Alum Rock, a neighborhood of Birmingham, looks the way Pakistan might, if Pakistan were under gray northern skies and British rule.
The streets are lively but orderly, with shops that provide the largely South Asian population with most of its needs. The huge Pak Supermarket, with its 10-kilogram bags of spices and rices, is matched by the nearby Pak Pharmacy. Nearly every face is South Asian, and people wear a vibrant mixture of clothing, from Western styles to head scarves, knitted caps and full-face veils, or niqabs.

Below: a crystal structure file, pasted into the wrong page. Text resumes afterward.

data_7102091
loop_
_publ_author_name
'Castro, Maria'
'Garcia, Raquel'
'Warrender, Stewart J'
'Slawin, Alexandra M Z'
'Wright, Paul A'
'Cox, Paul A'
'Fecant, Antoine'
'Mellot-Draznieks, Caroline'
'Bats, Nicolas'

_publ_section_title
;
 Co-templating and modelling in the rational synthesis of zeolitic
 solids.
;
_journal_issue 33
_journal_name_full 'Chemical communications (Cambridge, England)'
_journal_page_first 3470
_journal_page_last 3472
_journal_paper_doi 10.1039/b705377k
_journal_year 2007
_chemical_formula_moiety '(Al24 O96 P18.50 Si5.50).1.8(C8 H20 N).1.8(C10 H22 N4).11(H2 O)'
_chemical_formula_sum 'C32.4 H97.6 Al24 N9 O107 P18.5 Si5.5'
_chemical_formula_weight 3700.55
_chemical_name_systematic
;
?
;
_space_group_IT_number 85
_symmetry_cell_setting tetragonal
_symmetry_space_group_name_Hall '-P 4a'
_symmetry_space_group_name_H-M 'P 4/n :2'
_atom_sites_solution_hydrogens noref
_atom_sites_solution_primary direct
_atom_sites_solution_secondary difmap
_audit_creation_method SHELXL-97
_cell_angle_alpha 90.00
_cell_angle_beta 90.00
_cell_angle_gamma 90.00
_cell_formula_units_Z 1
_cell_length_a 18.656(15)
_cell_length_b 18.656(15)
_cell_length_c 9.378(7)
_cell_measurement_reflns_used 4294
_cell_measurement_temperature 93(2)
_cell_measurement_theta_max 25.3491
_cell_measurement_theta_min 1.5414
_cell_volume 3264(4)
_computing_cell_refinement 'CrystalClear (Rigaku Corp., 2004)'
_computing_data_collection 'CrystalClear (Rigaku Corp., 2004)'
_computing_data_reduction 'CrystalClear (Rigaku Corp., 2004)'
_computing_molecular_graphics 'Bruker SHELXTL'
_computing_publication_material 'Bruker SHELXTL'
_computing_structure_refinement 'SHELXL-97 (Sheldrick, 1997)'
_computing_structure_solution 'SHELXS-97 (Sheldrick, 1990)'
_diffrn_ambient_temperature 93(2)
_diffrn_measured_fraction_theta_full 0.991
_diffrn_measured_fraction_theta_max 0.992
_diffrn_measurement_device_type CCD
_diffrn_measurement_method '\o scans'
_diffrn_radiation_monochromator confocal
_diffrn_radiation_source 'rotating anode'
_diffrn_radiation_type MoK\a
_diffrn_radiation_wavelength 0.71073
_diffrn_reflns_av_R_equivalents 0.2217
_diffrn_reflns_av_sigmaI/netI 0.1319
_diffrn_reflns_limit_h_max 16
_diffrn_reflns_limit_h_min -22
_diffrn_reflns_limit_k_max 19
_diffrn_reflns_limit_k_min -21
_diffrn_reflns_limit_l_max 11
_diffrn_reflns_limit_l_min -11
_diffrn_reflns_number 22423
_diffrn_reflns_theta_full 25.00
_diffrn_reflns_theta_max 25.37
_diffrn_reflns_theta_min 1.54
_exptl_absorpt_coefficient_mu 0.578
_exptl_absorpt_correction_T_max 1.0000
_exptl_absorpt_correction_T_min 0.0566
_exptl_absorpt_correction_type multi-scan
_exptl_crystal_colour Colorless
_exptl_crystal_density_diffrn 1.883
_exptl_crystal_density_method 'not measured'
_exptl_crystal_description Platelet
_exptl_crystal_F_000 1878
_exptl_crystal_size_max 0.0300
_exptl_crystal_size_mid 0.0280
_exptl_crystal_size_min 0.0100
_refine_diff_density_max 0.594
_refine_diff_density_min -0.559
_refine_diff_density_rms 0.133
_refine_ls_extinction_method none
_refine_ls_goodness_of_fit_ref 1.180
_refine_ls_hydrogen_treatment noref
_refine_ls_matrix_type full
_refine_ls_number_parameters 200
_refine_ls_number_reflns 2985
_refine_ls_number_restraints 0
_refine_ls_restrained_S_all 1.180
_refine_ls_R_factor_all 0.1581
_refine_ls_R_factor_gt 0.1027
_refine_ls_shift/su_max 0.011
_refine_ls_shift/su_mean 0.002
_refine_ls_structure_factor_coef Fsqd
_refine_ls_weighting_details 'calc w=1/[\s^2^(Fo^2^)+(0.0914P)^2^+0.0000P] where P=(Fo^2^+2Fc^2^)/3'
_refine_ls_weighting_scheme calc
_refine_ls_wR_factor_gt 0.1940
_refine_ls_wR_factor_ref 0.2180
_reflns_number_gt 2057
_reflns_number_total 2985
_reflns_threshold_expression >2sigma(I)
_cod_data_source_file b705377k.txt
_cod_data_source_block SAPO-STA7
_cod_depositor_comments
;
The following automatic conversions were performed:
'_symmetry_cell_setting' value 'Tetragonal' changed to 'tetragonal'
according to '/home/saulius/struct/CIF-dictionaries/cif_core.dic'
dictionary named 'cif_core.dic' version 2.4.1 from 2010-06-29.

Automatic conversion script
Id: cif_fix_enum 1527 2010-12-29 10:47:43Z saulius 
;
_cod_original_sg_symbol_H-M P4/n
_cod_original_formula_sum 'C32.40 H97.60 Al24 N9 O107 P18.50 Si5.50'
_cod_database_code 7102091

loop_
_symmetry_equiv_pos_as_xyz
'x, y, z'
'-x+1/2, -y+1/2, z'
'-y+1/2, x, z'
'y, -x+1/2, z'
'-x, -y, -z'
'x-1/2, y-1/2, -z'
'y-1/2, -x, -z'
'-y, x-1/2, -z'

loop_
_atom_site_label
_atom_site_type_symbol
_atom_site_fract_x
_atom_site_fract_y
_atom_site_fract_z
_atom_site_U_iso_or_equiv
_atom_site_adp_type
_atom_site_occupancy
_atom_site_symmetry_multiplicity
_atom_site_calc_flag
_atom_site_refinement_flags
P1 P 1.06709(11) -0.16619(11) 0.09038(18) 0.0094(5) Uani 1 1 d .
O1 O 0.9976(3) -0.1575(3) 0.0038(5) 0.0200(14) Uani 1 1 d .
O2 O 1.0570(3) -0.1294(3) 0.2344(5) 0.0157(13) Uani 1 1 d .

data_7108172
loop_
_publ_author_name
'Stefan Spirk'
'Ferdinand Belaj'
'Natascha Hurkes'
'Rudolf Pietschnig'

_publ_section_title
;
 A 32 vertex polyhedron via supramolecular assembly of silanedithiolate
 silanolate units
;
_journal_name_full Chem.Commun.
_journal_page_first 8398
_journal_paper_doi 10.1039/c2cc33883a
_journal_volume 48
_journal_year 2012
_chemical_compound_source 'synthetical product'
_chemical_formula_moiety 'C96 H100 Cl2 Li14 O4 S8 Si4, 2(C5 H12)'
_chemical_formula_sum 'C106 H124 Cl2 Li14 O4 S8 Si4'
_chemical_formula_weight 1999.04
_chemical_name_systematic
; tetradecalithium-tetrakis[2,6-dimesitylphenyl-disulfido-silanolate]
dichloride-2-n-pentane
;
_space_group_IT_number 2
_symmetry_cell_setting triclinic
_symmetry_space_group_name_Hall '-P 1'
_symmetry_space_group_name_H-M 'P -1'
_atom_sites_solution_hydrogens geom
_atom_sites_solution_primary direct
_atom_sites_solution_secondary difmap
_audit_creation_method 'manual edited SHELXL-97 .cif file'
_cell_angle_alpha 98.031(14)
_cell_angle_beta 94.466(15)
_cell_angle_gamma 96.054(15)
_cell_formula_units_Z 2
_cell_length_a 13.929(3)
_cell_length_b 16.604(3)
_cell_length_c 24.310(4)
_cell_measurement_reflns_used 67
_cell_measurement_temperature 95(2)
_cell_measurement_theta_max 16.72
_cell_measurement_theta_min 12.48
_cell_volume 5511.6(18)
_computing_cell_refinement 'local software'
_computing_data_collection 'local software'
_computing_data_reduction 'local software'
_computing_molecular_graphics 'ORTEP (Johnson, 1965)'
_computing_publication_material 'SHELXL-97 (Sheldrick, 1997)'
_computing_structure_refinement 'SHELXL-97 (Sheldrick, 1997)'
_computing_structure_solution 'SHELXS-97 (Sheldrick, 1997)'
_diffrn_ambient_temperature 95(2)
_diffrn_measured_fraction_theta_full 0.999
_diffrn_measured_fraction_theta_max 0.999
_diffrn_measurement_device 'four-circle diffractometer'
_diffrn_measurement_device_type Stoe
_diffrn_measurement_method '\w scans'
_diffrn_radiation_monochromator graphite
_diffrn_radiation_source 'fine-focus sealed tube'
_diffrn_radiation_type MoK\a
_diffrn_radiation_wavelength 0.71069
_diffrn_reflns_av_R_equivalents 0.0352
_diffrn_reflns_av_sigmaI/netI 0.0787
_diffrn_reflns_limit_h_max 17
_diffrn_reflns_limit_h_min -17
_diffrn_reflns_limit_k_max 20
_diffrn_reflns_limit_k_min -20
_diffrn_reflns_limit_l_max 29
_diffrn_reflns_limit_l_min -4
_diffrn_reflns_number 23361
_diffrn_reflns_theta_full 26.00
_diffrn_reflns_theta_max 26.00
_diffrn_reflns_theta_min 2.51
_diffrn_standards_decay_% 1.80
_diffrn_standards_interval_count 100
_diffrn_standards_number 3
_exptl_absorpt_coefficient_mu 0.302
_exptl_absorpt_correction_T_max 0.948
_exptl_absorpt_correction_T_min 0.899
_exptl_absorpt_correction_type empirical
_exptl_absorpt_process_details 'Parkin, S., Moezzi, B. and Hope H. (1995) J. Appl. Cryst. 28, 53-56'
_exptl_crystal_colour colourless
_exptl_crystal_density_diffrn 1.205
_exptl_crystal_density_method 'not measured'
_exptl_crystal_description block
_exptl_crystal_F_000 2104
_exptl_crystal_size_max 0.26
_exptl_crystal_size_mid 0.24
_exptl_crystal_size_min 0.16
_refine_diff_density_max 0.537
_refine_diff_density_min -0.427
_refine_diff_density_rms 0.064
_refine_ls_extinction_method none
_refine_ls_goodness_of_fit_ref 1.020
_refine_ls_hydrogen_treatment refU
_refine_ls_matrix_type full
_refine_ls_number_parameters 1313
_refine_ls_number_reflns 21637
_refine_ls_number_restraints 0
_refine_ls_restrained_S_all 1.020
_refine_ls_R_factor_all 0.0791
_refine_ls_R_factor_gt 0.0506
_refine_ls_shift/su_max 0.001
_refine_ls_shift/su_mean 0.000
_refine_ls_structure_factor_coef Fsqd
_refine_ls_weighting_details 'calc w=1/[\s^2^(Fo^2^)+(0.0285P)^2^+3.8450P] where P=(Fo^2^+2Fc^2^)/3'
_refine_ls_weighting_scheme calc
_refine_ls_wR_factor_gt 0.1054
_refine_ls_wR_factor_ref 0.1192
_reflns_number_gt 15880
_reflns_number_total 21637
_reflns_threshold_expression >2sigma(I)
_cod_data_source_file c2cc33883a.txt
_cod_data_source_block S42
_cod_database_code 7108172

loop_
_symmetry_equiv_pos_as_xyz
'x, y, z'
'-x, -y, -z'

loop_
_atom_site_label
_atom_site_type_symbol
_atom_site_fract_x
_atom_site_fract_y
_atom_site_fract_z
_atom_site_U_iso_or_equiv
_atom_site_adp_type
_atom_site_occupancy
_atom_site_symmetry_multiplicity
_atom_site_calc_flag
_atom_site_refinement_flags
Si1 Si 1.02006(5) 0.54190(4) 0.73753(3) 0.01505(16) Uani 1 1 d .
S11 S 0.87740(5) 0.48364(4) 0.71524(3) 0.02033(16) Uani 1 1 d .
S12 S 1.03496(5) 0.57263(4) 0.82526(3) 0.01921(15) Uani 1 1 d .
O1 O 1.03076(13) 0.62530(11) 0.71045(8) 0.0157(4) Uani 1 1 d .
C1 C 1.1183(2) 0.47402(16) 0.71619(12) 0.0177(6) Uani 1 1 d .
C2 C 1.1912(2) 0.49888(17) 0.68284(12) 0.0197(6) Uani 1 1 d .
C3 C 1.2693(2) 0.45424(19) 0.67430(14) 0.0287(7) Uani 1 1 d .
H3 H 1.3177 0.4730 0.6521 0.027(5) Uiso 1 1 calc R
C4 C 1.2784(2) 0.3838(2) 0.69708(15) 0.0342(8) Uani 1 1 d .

But the Muslims of Alum Rock, Washwood Heath and Sparkbrook, who make up most of the more than 21 percent of Birmingham's population who declare Islam as their religion, are newly uneasy, they say. The backlash from the killing of a white soldier, Lee Rigby, in London in May by two fanatical young British Muslims, combined with anxieties about the flow of jihadis between Britain and Syria and the sometimes harshly anti-immigrant tone of leading British politicians have combined to create a new wariness among British Muslims.